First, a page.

Controversy Over ABC's 9/11 'Docudrama' Hits Fever Pitch
By , Editor & Publisher
Posted on September 7, 2006, Printed on September 7, 2006
For the very latest in the controversy check out the video interview with E&P's Greg Mitchell, HERE.
Just bubbling up from the blogs into the mainstream press -- a New York Times article appears on Wednesday -- is debate over the "The Path to 9/11," the TV movie to be aired on ABC this coming Sept. 10 and 11. Liberals have charged that it reportedly pins most of the blame for the 9/11 terrorist attacks on President Clinton, often citing conservative bloggers or talk show hosts who made this very point after attending screenings.
Meanwhile, at least three real-life figures portrayed in the movie (Richard Clarke, Madeline Albright and Sandy Berger) have raised factual objections. ABC, and an adviser to the series -- former Gov. Thomas Kean, co-chair of the 9/11 Commission -- have said it is balanced and objective, and a docudrama, not literal truth.
But few of its critics have actually seen the film. E&P obtained an advance review copy on Tuesday, and we summarize the film below. It's possible that some changes may have been, or will be, made in this cut.
The nearly four-and-a-half-hour film, based on a script by Cyrus Nowrasteh and directed by David Cunningham, stars Harvey Keitel. It is ambitious and striking in execution, often relying on handheld cameras, tight close-ups and creative visuals.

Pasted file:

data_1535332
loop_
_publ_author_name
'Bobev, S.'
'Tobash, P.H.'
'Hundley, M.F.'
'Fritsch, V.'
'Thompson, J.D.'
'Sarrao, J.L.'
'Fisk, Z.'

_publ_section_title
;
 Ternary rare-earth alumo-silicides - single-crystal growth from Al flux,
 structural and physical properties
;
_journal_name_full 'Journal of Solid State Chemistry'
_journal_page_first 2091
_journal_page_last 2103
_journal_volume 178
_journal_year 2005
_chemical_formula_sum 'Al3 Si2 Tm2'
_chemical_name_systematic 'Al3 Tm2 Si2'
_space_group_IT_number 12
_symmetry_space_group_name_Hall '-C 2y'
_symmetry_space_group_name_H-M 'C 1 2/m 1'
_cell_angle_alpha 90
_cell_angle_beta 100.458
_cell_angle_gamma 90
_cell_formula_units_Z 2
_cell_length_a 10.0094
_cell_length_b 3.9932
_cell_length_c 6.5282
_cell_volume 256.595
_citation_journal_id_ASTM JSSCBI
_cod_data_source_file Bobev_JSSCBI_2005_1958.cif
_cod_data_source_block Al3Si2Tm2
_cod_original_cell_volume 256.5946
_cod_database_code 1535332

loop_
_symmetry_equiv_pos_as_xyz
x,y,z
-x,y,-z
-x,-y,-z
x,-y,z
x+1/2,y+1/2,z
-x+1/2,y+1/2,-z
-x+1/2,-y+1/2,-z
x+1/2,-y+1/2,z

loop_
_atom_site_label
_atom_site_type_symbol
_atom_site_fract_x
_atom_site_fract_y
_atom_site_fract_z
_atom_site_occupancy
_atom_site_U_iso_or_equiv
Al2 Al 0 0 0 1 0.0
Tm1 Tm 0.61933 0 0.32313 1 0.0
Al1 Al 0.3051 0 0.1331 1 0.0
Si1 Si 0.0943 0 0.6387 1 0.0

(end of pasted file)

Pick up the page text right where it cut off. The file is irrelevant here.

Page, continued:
The first half, to be aired Sunday, explores the terrorist threat starting with the 1993 bombing at the World Trade Center, and there is little question that President Clinton is dealt with severely, almost mockingly, with the Lewinsky scandal closely tied to his failure to cripple al-Qaeda.
"The Path to 9/11" ends with a long segment on the day of the attacks and top officials' response -- though we only see President Bush in his speech to the nation, not in the Florida classroom with "The Pet Goat."
The attention on Clinton's culpability arrives about halfway through Part I, following the successful prosecution of several men involved in the 1993 WTC bombing. Keitel, an FBI security expert and clearly a tough-guy hero in this story, mentions Osama bin Laden (or "the tall one") for the first time. Richard Clarke, the White House terrorism expert and another sage in this story, agrees "we're at war." [CORRECTION: An earlier version of this story stated that Clarke was an adviser to the film. He was not. ]